Students go into debt to pay for college. In the United States, the amount of student debt has surpassed $1.3 trillion, which puts it on par with auto loans. Americans like to think the student debt is an American phenomenon, but this article from the New York Times shows that students in other countries also borrow, and borrow almost as much. Borrowing may not be American, but struggling to repay is. How can we improve student loans?
In a recent retirement study by Transamerica, respondents of all ages said that they would need to save at least $1 million to feel secure in retirement. If we all did that, we’d be a society of millionaires. There’s a big disconnect here, though, because the survey also shows people are nowhere near on track to save a million bucks with the IRA and 401k plans available today. Designing better retirement accounts is a strong first step towards financial security.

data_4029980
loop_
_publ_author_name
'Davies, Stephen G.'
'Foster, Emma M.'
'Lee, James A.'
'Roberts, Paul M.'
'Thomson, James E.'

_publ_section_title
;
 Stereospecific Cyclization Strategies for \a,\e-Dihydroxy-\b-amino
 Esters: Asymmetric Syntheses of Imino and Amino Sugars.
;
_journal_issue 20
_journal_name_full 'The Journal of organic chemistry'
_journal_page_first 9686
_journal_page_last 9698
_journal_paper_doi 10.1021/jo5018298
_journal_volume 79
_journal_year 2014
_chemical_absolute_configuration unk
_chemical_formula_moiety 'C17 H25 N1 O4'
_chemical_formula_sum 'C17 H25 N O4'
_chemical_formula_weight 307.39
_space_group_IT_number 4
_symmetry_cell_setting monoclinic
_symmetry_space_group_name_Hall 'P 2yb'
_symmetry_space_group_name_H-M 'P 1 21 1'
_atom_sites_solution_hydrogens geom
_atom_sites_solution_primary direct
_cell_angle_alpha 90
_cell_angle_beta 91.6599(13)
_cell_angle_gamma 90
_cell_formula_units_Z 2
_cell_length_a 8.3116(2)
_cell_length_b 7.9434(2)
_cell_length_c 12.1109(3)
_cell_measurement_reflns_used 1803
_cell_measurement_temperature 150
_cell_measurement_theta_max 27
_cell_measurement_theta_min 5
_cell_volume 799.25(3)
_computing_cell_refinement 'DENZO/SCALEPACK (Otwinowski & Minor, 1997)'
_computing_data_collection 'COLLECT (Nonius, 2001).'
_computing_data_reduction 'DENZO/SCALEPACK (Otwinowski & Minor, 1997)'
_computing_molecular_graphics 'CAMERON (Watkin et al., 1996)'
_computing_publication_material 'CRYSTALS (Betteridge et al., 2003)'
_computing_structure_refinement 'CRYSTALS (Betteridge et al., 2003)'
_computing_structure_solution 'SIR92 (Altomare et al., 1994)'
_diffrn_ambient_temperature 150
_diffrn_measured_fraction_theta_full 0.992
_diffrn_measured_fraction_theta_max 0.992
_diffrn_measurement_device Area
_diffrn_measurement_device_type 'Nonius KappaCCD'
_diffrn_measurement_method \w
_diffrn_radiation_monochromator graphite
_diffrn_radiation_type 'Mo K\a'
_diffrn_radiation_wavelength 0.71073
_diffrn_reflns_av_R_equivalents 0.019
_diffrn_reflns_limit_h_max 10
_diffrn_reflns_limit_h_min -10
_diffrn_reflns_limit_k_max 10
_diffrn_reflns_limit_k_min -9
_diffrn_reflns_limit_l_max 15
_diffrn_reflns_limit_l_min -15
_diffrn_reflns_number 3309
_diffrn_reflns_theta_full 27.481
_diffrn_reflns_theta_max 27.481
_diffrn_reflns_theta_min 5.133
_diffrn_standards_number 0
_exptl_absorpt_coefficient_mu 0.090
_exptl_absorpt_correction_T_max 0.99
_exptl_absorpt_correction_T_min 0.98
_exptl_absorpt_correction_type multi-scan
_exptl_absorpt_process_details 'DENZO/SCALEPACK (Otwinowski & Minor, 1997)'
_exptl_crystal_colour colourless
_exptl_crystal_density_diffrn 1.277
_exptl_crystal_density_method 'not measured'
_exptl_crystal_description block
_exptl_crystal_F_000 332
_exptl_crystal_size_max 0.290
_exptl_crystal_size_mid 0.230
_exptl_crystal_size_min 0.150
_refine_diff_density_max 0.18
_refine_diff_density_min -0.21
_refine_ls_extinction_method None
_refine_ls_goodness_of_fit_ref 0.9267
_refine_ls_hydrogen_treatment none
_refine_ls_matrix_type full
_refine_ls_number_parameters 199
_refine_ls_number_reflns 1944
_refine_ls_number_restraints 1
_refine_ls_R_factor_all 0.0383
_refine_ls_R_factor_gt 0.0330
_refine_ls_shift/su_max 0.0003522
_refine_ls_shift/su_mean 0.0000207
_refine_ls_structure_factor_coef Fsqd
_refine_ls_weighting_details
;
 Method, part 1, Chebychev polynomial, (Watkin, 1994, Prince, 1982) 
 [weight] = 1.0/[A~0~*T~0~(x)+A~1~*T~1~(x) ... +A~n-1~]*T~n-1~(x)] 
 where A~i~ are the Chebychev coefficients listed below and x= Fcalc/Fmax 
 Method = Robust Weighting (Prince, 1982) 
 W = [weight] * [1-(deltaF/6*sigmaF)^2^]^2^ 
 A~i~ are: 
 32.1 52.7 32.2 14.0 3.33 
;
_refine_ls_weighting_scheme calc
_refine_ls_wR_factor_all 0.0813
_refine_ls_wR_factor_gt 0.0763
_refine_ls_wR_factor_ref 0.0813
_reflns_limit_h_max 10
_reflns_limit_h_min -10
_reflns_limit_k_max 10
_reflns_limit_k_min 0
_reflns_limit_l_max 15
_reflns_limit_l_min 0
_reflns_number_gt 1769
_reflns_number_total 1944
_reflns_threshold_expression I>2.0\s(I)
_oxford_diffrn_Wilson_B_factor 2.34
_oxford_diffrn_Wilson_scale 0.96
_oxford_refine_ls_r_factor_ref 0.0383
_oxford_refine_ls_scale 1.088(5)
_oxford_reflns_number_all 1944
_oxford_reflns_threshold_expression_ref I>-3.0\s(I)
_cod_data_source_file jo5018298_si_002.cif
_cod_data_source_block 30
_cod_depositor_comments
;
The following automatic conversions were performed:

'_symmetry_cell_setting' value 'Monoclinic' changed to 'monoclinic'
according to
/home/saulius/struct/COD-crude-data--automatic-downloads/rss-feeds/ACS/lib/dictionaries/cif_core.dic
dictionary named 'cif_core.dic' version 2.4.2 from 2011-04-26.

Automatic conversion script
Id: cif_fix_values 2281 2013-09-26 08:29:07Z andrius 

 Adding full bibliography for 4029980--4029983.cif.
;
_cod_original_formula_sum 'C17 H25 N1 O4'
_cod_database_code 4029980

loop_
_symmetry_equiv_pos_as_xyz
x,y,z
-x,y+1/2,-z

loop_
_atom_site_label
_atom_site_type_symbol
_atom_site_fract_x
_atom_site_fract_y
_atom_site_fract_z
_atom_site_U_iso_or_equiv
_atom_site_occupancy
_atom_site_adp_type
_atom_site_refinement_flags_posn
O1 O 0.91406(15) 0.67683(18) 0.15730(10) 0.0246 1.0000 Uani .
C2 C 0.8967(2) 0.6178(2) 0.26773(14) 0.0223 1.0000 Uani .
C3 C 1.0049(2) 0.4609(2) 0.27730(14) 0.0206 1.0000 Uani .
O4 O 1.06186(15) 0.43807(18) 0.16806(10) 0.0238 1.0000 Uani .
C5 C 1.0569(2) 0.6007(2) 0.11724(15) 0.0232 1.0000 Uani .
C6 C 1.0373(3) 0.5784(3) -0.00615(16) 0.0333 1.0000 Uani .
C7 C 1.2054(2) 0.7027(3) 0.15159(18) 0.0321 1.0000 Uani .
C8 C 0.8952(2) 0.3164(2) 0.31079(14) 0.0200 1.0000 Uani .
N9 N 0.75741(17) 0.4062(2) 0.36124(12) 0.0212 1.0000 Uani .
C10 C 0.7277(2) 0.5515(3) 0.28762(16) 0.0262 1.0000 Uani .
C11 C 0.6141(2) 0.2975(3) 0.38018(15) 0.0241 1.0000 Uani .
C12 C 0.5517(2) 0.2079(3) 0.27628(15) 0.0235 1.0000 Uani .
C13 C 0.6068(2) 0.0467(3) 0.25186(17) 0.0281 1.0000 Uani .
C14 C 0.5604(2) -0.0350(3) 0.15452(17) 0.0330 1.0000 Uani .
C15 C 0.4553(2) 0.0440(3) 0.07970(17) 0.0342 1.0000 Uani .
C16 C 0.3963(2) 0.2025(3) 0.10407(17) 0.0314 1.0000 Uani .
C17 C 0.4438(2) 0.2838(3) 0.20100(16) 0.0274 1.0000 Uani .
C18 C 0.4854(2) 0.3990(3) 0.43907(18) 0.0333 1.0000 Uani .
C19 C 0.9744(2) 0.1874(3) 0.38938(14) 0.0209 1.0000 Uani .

In her TED talk, “Social Services Are Broken: How We Can Fix Them,” Hilary Cottam displayed a chart mapping 20 years of social services interventions in the life of one family (screen shot shown above). Color-coded shapes along two timelines mark each encounter in which schools, police and social services interacted with the mother, sister or son in a family. The inset timeline shows the accelerating nature of interactions with the system, while the main timeline shows the 50+ incidents that occurred in a single year.
Ferguson. Staten Island. Pasco. Baltimore. Police mistrust and gun violence are currently dominating the headlines. Crime, health and safety, institutional transparency, accountability–all these public sector issues intersect the problems of police mistrust and guns. Could there be a marketing approach to reducing gun violence?